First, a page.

July 30 (Bloomberg) -- United Bank Ltd., Pakistan’s third-largest by assets, said second-quarter profit rose 30 percent as provisions for bad debts declined.
Net income rose to 2.38 billion rupees ($27.8 million), or 1.97 rupees a share, from 1.83 billion rupees, or 1.50 rupees, a year earlier, the Karachi-based bank said in a statement to the stock exchange today. Revenue rose to 8.9 billion rupees from 7.62 billion rupees.
“Despite the decline in interest income, the drop in provisioning helped the bank post a profit in the quarter,” said Hifza Zia, research analyst at Elixir Securities Ltd., in Karachi.
Pakistan’s central bank in October 2007 began requiring lenders to set aside more funds to cover delinquent loans, then eased the rules last year. Banks are currently allowed to use 40 percent of the value of assets provided as collateral to meet requirements for provisions against defaults.
Shares of United Bank, which have gained 11 percent this year, fell 0.9 percent to 58.95 rupees as of 3:13 p.m. local time on the Karachi Stock Exchange. The bank plans to pay an interim cash dividend of 10 percent, according to the statement.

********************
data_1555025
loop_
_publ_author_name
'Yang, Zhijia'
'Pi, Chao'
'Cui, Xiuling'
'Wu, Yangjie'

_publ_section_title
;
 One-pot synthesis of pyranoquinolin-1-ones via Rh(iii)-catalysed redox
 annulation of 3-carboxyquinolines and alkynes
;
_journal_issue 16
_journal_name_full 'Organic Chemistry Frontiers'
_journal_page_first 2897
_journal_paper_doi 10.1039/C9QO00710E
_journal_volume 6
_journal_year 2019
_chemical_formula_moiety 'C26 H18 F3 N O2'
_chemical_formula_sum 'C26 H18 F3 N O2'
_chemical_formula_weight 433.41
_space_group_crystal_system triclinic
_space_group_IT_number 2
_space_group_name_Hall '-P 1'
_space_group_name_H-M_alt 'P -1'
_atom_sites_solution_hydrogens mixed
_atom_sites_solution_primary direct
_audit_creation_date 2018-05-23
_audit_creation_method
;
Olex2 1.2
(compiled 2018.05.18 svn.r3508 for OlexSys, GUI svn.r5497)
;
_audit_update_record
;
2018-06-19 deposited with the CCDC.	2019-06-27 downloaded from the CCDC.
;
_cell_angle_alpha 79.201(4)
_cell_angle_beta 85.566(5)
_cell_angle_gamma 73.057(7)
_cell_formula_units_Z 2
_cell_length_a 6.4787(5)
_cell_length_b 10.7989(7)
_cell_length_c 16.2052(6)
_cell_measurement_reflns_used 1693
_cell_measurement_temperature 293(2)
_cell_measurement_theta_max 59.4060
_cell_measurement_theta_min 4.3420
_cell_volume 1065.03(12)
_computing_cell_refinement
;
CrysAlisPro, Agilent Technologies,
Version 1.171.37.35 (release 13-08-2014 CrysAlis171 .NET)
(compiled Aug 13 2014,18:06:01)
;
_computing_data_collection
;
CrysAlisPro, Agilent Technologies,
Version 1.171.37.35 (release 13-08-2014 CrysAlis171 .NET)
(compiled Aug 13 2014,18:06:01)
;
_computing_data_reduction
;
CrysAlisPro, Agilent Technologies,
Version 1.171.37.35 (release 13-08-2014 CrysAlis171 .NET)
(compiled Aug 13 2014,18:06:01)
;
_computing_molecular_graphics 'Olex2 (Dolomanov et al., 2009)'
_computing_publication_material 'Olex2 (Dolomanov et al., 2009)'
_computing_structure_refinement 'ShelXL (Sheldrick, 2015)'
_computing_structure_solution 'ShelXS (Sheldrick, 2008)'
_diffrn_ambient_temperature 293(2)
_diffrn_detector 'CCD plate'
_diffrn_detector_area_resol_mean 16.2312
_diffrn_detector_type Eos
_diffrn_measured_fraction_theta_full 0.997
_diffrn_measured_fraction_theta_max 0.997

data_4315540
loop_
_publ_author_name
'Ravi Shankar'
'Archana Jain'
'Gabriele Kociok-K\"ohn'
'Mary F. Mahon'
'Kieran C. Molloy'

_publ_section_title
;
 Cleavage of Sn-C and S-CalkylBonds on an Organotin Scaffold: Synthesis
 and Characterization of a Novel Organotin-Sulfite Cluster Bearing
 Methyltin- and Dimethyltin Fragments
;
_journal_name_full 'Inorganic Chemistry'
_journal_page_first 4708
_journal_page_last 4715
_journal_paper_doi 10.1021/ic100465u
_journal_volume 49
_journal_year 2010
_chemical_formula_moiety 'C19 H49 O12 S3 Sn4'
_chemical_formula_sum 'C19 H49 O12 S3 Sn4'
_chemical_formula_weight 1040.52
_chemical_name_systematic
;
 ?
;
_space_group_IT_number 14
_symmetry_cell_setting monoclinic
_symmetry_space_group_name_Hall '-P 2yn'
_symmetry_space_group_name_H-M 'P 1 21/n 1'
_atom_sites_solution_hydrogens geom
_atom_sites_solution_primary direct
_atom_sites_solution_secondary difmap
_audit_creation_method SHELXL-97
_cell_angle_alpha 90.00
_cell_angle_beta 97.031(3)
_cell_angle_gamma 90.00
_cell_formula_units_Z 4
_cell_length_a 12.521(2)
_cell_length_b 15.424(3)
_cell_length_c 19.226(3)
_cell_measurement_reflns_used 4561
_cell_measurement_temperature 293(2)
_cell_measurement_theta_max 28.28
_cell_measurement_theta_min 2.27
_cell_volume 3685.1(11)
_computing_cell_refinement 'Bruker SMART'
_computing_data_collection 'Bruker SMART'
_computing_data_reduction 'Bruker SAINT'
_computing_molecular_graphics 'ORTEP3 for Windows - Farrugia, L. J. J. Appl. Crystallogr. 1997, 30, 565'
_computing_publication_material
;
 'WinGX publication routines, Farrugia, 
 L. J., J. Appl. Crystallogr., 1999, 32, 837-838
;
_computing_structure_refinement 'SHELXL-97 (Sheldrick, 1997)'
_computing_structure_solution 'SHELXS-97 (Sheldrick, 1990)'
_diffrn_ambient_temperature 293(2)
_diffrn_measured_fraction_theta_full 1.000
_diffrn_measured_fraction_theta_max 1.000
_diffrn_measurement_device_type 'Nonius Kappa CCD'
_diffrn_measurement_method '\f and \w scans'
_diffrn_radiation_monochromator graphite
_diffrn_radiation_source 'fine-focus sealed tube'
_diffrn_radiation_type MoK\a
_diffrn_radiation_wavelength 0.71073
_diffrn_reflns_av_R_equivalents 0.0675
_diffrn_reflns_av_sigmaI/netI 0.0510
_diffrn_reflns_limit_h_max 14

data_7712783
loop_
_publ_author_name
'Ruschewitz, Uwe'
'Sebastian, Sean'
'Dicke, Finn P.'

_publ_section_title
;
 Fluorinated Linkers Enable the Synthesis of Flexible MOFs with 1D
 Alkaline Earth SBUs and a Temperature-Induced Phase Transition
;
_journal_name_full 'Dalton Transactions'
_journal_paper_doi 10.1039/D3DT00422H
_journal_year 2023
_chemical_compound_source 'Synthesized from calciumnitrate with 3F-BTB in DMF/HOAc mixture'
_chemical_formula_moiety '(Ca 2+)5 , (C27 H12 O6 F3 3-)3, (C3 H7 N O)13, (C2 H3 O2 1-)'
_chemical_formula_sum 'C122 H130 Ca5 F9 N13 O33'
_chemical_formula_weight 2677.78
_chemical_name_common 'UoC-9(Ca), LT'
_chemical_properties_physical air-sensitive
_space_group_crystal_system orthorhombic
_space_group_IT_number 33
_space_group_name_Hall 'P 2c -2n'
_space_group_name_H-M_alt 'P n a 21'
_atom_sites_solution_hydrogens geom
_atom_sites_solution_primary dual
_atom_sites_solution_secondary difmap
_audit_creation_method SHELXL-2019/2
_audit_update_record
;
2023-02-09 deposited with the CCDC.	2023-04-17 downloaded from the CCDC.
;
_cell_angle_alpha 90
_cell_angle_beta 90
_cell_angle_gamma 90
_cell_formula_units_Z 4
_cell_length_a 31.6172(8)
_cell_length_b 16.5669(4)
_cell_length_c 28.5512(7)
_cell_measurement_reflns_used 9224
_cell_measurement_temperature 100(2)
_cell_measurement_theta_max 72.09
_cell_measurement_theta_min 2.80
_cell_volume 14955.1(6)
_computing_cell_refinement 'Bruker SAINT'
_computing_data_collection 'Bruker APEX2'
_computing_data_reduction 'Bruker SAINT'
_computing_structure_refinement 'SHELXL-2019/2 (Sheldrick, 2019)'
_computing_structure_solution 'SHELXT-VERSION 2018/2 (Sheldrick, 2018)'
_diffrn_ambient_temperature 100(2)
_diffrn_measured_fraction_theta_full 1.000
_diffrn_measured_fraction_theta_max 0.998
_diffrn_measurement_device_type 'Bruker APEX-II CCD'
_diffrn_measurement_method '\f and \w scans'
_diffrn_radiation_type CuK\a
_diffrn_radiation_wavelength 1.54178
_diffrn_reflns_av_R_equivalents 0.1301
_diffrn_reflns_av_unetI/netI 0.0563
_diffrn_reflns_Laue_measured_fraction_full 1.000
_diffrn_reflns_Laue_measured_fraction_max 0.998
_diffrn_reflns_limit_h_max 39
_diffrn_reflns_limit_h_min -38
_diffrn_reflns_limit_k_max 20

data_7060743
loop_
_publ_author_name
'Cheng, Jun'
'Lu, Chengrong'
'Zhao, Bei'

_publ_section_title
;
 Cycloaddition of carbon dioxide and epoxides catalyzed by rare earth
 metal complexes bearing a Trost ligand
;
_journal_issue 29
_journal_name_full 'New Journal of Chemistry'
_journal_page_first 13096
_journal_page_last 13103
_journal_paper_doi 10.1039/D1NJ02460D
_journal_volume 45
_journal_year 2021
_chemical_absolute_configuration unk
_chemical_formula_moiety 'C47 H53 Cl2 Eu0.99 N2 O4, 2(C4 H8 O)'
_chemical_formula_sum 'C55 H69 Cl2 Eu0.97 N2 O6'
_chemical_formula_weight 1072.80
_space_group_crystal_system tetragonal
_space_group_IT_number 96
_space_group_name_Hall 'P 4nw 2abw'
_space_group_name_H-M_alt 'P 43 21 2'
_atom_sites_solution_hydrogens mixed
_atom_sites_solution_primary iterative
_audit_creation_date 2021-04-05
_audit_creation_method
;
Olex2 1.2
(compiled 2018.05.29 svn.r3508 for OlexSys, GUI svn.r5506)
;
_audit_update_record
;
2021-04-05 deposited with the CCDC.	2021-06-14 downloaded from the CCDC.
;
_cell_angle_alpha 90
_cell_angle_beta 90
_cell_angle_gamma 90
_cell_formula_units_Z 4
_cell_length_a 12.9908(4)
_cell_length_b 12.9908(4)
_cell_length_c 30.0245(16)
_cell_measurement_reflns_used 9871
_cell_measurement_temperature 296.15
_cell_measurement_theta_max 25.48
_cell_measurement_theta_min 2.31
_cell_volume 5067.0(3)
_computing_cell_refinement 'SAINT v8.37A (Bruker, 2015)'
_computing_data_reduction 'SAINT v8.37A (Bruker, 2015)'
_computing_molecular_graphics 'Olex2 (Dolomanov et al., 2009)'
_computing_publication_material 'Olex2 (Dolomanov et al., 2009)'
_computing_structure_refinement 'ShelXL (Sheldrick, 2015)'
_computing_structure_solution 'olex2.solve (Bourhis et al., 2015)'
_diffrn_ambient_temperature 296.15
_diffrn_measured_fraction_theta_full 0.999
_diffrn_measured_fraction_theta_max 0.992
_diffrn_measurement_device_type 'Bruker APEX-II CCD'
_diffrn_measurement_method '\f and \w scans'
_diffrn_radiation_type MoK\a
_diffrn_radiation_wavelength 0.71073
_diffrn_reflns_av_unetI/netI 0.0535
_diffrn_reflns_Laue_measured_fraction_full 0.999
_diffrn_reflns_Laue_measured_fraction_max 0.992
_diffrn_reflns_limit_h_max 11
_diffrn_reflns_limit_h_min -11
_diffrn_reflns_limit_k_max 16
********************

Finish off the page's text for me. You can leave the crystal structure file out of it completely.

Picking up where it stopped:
Provisions for loan defaults and bad debts fell to 1.99 billion rupees at the end of the second quarter, from 4.47 billion rupees a year earlier, according to the statement.
The U.K.’s Bestway Holdings, United Arab Emirates-based Abu Dhabi Group and Pakistan’s government are the lender’s largest stakeholders.
Net income in the first six months rose to 5.13 billion rupees, or 4.22 rupees, from 4.59 billion rupees, or 3.75 rupees, a year earlier, the bank said. First-half revenue rose to 17.6 billion rupees from 15.9 billion rupees. The provisions for loan defaults and bad debts fell to 4.12 billion rupees.
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